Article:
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With the holiday season quickly approaching, J.C. Penney (NYSE: JCP ) announced a massive equity raise, diluting shareholders to the tune of 30%. It must not be very confident about its prospects for the season most vital to retail chains. If that's not bad enough, there's something in the 8-K that many investors may have not caught: "Company said it is starting to see greater predictability in its performance across many areas."
Yet the same 8K forecasts $1.3 billion in liquidity for the end of the year. Recall from the most recent conference call, just a tad over a month ago: "we fully expect to be in great shape by the fourth quarter...we expect to have $1.5 billion of available liquidity at year end"
Now the new 8-K says $1.3 billion, down $200 million in a month. So much for "greater predictability." In a single month it lowered its liquidity guidance dramatically. Further from the month-ago call, again repeated, but with more confidence: "I think when we look at what we're seeing right now over the last several months and the improvements that we've experienced and then what we're seeing early here in August, I think we're very comfortable that the $1.5 billion liquidity is in line for year end."
The company said "very comfortable" yet lowered its guidance a month later? How are investors supposed to have confidence in management's "greater predictability" when it can't even hold out on its "very comfortable" forecasts for even a month?
Actions often speak louder than words. J.C. Penney plans on hiring 35,000 holiday workers for its over 1,100 stores which comes out to around 32 temporary workers per store. Meanwhile, competitor Macy's (NYSE: M ) plans on hiring 85,000 holiday workers or nearly 100 per store. Macy's is apparently a lot more confident about its upcoming increase in foot traffic than J.C. Penney is. Kohl's (NYSE: KSS ) plans to hire 53,000 workers for its over 1,100 stores or just under 50 temporary employees per store.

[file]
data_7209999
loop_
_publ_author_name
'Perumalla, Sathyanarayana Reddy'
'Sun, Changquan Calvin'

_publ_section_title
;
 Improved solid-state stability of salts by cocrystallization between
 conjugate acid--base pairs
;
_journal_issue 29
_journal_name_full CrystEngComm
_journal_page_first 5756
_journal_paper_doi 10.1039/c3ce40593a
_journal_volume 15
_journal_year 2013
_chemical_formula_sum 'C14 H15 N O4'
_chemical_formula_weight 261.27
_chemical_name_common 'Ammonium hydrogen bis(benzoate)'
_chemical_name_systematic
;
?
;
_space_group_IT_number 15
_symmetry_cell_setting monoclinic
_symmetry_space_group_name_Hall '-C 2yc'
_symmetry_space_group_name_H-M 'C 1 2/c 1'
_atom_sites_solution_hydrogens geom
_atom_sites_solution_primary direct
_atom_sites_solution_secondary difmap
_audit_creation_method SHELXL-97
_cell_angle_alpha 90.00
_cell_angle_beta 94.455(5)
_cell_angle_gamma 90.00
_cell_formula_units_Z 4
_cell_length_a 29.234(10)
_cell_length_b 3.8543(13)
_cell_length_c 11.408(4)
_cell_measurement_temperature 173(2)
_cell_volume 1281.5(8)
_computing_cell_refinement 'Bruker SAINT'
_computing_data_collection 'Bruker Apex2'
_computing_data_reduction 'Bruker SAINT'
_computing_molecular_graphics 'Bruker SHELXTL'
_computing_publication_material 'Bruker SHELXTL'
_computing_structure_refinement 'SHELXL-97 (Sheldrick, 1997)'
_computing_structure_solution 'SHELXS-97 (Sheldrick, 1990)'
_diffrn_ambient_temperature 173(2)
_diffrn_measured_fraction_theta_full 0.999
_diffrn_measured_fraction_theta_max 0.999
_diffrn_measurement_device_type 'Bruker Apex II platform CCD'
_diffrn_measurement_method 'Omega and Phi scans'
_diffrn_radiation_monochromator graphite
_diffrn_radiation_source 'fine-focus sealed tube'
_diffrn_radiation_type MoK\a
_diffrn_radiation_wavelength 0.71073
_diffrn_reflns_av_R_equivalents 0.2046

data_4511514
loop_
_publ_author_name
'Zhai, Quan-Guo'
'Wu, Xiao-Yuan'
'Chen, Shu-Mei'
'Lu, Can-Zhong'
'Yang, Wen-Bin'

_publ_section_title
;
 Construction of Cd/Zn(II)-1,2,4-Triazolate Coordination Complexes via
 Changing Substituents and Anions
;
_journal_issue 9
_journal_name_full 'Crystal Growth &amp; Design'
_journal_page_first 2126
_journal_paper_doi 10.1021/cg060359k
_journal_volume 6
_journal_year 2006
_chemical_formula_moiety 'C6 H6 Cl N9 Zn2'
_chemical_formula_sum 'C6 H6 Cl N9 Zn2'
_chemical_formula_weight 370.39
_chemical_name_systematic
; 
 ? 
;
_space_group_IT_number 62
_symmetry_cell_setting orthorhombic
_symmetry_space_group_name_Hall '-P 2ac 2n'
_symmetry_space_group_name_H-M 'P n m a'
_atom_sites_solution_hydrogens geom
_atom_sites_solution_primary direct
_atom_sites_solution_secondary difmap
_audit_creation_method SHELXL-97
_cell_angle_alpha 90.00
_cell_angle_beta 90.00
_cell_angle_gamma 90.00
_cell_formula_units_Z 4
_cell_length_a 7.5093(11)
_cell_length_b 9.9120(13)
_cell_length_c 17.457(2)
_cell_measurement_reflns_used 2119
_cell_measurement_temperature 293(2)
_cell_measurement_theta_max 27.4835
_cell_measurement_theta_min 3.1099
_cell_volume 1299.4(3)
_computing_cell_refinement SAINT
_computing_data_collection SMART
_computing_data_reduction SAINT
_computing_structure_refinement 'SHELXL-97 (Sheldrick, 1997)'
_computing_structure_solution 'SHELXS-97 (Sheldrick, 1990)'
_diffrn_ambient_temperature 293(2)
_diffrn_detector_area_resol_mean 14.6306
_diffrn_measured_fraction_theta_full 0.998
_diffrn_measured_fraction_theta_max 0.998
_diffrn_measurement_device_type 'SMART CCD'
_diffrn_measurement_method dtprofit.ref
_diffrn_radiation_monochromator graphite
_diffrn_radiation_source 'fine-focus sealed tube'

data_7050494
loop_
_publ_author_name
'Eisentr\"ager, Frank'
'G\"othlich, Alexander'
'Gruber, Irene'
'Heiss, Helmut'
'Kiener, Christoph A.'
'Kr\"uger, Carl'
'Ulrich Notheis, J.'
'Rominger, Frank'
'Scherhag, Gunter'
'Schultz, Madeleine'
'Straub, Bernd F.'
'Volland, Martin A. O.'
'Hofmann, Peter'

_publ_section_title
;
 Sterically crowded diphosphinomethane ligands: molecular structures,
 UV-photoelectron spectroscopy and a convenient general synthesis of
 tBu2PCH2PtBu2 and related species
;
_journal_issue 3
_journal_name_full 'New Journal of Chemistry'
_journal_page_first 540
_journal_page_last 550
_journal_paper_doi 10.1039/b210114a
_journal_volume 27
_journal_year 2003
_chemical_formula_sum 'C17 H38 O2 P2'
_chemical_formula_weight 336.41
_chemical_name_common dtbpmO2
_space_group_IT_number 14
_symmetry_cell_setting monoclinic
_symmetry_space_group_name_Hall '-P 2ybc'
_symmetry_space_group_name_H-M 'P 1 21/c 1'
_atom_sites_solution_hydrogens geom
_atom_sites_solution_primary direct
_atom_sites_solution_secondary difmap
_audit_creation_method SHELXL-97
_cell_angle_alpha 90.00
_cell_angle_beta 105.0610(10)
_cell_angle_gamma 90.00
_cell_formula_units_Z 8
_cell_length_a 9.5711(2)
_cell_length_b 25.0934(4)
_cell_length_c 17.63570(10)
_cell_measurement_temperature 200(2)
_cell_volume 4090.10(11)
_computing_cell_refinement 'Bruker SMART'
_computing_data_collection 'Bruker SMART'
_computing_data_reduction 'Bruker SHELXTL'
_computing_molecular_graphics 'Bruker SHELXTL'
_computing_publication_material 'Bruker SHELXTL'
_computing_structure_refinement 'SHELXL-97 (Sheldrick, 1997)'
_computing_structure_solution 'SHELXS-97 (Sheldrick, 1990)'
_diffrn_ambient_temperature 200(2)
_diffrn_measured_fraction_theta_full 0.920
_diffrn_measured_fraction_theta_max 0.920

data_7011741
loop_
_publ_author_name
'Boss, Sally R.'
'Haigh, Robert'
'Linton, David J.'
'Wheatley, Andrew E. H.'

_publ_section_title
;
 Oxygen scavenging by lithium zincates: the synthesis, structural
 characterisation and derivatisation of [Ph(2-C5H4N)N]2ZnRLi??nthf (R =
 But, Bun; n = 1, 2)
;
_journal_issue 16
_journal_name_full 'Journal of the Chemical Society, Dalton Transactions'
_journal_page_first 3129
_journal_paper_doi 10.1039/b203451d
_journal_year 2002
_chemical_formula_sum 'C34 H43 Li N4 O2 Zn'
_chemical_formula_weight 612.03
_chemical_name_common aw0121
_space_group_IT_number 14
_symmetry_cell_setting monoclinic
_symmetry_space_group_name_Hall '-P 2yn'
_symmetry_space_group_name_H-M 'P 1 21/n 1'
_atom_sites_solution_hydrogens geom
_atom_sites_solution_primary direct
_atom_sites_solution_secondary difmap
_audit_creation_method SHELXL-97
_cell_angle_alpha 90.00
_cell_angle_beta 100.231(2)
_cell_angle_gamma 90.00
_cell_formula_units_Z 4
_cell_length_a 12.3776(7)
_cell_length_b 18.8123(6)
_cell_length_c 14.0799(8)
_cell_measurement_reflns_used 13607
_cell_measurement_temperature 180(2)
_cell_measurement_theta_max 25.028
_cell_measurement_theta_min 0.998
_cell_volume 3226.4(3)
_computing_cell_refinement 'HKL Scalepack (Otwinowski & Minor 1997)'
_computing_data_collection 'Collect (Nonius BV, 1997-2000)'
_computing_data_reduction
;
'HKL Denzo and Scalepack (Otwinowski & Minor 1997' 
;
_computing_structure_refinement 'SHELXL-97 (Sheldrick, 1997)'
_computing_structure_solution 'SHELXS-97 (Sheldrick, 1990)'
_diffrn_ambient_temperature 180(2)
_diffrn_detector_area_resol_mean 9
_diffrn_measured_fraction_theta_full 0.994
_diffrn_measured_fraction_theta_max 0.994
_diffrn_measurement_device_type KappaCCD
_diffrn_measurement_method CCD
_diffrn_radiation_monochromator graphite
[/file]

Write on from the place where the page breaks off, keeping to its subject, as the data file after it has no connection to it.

Consider this – the average square footage of a Kohl's store is just 86,500 feet while the average J.C. Penney is over 20% bigger. You could break it down to number of employees hired per square foot of store floor space, and you'll get the picture. Macy's and Kohl's are bracing themselves for a robust holiday season, and J.C. Penney's appears to be bracing itself for another disappointing holiday season.
I guess the positive takeaway is that at least J.C. Penney got a large infusion of capital from sophisticated investors and funds who believe there's hope. The cash infusion will certainly get it through the holidays at the very least and give J.C. Penney a chance.
Either that or perhaps the investors are simply throwing good money after bad. It doesn't appear to me that management is all that confident in a strong holiday season, despite its words. It is still not able to predict the future with even a remote degree of accuracy. Coupled with a large equity raise at 15 year lows, this leads me to believe investors should avoid J.C. Penney and shorts can sit back and relax. If management can't figure out what's going on, how can investors?
Investors might want to take J.C. Penney's claim literally that it is "starting" to see greater predictability, meaning it's simply not there yet. It reads to me like a confession that it didn't know which way was up until recently and still might not. Not exactly confidence inspiring.
It's not like J.C. Penney has a history of delivering surprisingly good results anyway. In fact, it has a consistent history of missing expectations and estimates. Are investors to believe that this time is different? One thing for sure, if it sees "greater predictability" and its diluted shareholders this much at this time with the stock around 15 year lows, I think its actions speak louder than its words: brace for more pain, shareholders.
If J.C. Penney was serious about its turnaround, and confident in its success, one would think it would have a lighter equity raise, it would be preparing for a robust holiday season like its competitors Macy's and Kohl's, and it would wait a bit for higher stock prices to do any further raises rather than kicking shareholders while they are already down on the floor.
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